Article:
The next lesson focuses on the importance of the proper valuation of assets. While we often boil down the value of an estate to a single figure, it’s rare that an estate consists of only easy-to-value assets. Usually, an estate contains cash, securities, and many other assets such as real estate, tangible personal property, and even intangible rights. While most of these assets have monetary value, sometimes assets have sentimental value or a different intrinsic value and it’s vital to understand that. The Osage understood the importance of land and the rights attached both above and below it. Upon their forcible removal to the Osage reservation in Oklahoma, they negotiated a deal allowing them to keep any subsoil rights. Because the Osage kept those rights, when they discovered oil under their reservation, it was theirs. This resulted in the headrights at the heart of the controversy in “Killers of the Flower Moon.” While the tragic Osage tale demonstrates the ugly side of greed, among many other things, it also highlights the importance of understanding the value of what you have. For those of us who regularly deal with the valuation of assets in either estates or trusts, we understand the importance of assigning correct value both in terms of assessing taxes and maintaining family harmony.

Third, blended families bring complex issues. For most Estate Planning attorneys, this goes without saying. Anytime a potential client arrives and indicates that they have been married previously, or have children from another relationship, that information changes the advice the attorney gives. Apparently, the perpetrators of the Reign of Terror managed to integrate themselves fully into the society they sought to destroy, and the movie tells the tale of non-indigenous husbands and grandfathers murdering their wives, children, and grandchildren to ensure that they inherited the headrights. While most families agree that’s going too far, families, especially blended ones, have different goals. Estate Planning attorneys need to understand those goals and develop a plan that addresses and honors those differences.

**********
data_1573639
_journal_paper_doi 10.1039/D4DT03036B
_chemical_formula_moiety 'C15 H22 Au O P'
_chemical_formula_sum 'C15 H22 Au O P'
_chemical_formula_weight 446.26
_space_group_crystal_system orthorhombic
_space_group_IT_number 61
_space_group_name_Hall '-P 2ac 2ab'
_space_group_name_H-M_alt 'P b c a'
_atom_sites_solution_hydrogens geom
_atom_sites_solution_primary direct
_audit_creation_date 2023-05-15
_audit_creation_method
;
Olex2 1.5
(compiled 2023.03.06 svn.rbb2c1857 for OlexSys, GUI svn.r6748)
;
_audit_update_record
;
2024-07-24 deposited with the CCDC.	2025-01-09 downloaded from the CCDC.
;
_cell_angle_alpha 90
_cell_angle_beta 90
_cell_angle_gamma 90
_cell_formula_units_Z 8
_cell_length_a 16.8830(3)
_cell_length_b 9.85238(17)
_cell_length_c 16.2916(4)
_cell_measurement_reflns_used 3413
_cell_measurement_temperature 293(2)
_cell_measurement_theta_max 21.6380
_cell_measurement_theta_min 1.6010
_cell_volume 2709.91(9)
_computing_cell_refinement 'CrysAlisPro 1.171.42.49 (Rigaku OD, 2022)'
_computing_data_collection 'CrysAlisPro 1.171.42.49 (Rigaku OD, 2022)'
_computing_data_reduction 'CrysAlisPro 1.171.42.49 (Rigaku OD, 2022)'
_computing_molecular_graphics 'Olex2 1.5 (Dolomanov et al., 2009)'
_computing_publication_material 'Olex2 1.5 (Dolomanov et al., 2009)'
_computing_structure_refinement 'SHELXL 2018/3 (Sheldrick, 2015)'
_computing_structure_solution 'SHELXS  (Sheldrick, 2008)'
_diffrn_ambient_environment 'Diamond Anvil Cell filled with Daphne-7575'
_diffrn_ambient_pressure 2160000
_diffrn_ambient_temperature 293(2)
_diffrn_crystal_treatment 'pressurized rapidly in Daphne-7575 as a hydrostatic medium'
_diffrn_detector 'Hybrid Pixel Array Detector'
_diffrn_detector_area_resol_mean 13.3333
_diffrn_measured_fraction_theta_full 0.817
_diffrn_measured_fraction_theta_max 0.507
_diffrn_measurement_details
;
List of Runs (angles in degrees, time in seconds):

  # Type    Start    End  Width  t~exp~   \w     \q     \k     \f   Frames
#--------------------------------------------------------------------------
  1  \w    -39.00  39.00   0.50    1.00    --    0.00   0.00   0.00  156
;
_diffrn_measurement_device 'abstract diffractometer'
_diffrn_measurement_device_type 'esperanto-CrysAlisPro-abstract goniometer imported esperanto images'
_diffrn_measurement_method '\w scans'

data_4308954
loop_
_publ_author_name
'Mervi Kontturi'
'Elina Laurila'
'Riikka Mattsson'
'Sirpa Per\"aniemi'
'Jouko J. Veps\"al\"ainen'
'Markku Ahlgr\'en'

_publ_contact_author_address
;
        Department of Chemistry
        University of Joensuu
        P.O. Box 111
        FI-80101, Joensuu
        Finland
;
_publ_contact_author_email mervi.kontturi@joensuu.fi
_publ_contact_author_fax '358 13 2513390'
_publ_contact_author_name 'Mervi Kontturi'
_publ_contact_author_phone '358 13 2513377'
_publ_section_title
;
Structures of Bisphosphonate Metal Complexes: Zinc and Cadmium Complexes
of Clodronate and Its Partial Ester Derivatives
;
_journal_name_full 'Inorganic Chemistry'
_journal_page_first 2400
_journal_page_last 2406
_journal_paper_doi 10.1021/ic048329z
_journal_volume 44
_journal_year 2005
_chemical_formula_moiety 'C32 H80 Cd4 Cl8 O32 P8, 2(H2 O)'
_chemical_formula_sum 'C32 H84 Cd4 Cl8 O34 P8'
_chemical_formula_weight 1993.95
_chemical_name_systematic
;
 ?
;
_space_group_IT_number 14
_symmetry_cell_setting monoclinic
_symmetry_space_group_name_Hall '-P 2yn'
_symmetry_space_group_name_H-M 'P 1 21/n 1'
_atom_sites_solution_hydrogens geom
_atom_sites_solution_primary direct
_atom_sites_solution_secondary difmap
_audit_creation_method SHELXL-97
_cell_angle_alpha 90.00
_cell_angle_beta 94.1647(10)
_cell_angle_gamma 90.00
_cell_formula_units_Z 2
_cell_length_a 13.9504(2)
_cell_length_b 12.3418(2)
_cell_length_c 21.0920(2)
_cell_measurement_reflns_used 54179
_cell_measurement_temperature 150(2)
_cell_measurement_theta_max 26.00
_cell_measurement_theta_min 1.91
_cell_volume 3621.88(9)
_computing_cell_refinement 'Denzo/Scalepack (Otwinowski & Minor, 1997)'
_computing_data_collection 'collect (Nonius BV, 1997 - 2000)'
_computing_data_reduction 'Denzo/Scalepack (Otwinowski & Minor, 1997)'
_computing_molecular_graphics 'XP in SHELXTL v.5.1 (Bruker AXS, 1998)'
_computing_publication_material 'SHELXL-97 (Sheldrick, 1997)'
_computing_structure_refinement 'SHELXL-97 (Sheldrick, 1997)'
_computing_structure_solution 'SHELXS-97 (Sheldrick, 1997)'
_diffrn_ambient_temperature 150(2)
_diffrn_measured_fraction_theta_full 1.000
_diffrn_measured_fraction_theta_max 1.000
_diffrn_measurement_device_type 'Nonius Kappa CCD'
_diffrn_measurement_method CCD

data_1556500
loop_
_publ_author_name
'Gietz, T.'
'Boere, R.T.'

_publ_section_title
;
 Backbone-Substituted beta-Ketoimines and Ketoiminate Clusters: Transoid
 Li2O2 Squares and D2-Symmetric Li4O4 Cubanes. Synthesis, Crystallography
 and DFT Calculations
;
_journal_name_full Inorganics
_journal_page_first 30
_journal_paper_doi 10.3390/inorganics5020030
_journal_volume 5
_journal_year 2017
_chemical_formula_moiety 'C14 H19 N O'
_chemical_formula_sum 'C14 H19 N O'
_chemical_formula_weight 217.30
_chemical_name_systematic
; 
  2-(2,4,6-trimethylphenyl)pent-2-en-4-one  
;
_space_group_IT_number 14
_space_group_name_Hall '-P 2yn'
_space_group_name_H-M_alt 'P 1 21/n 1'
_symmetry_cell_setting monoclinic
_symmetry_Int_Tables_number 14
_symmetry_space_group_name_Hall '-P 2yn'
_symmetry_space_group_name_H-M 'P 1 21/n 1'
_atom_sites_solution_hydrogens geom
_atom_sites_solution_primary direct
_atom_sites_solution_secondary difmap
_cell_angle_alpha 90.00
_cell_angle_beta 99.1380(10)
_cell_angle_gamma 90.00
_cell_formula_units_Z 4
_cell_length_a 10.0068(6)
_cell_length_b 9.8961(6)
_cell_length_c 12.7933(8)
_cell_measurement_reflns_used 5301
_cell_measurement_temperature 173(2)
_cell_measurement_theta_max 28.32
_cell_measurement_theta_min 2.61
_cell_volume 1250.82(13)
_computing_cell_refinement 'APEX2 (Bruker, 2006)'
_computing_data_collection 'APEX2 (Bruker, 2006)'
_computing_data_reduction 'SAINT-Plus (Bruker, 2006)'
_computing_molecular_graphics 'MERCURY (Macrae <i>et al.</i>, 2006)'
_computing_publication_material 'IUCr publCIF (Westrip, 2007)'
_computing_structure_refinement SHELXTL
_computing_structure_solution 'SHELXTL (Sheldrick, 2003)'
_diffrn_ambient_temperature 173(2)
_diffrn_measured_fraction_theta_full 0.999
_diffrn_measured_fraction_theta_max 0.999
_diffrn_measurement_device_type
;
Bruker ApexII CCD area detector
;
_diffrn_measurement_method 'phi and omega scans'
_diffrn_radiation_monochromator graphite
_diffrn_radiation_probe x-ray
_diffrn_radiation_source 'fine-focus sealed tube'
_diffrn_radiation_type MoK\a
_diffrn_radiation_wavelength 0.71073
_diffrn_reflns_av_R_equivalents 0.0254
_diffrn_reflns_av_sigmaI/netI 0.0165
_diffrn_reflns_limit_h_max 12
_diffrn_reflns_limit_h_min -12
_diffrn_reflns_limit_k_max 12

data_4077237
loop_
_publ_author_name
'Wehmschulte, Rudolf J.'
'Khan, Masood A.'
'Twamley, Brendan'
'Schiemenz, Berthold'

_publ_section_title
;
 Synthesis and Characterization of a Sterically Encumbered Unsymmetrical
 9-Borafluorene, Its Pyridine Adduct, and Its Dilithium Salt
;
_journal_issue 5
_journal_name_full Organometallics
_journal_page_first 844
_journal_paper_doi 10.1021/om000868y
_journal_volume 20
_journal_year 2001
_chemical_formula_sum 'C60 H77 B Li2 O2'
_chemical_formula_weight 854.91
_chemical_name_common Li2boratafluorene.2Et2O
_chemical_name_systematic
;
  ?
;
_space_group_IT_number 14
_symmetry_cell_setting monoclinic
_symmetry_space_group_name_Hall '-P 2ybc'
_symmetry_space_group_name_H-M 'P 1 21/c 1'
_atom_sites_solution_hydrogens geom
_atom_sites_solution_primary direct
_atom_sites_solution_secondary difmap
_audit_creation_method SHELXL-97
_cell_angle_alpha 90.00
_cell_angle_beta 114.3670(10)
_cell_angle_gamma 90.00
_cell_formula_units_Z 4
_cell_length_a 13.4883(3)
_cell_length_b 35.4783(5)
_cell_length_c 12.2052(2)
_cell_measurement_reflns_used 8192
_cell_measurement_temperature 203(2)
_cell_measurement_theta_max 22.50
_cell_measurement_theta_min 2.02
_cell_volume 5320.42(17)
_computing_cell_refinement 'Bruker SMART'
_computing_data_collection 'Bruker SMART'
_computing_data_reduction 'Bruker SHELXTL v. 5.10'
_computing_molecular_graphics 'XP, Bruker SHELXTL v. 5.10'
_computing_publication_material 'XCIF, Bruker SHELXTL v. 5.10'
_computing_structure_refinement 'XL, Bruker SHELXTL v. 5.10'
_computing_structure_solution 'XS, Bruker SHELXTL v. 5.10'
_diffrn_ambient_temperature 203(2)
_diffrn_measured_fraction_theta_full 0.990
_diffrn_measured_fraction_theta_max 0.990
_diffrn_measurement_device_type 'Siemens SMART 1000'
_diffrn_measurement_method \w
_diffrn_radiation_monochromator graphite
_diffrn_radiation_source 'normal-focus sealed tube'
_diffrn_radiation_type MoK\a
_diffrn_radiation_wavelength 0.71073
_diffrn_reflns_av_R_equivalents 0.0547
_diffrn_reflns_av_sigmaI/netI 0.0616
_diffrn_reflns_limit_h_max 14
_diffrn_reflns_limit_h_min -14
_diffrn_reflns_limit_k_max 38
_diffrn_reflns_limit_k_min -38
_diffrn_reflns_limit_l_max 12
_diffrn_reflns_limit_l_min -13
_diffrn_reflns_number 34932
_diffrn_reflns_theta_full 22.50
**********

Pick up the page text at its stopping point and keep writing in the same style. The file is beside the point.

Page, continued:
Finally, “Killers of the Flower Moon” reminds us of the danger of undue influence. As our clients age, often their world shrinks, and they depend upon others for help and support. It’s that same help and support that create the opportunity for the caregiver to unduly influence the aging client. Apparently, that’s how the self-proclaimed “King of the Osage Hills” gained his wealth, by insinuating himself with the Osage people and exerting his influence both on his family and on members of the tribe. Ultimately, William Hale’s wealth came from his nefarious deeds and dealings with the Osage tribe. We, as Estate Planning professionals, have the duty to ask the tough questions and determine whether the plan that the client wants to create represents their true intent or that of someone else. It’s not always easy.

I’m excited to catch this movie and look for the lessons explored in these articles. If you have concerns regarding your Estate Plan or any of its provisions, make it a point to talk to me and I can guide you through the maze of Estate Planning and ensure that your plan addresses the lessons raised in this two-part series.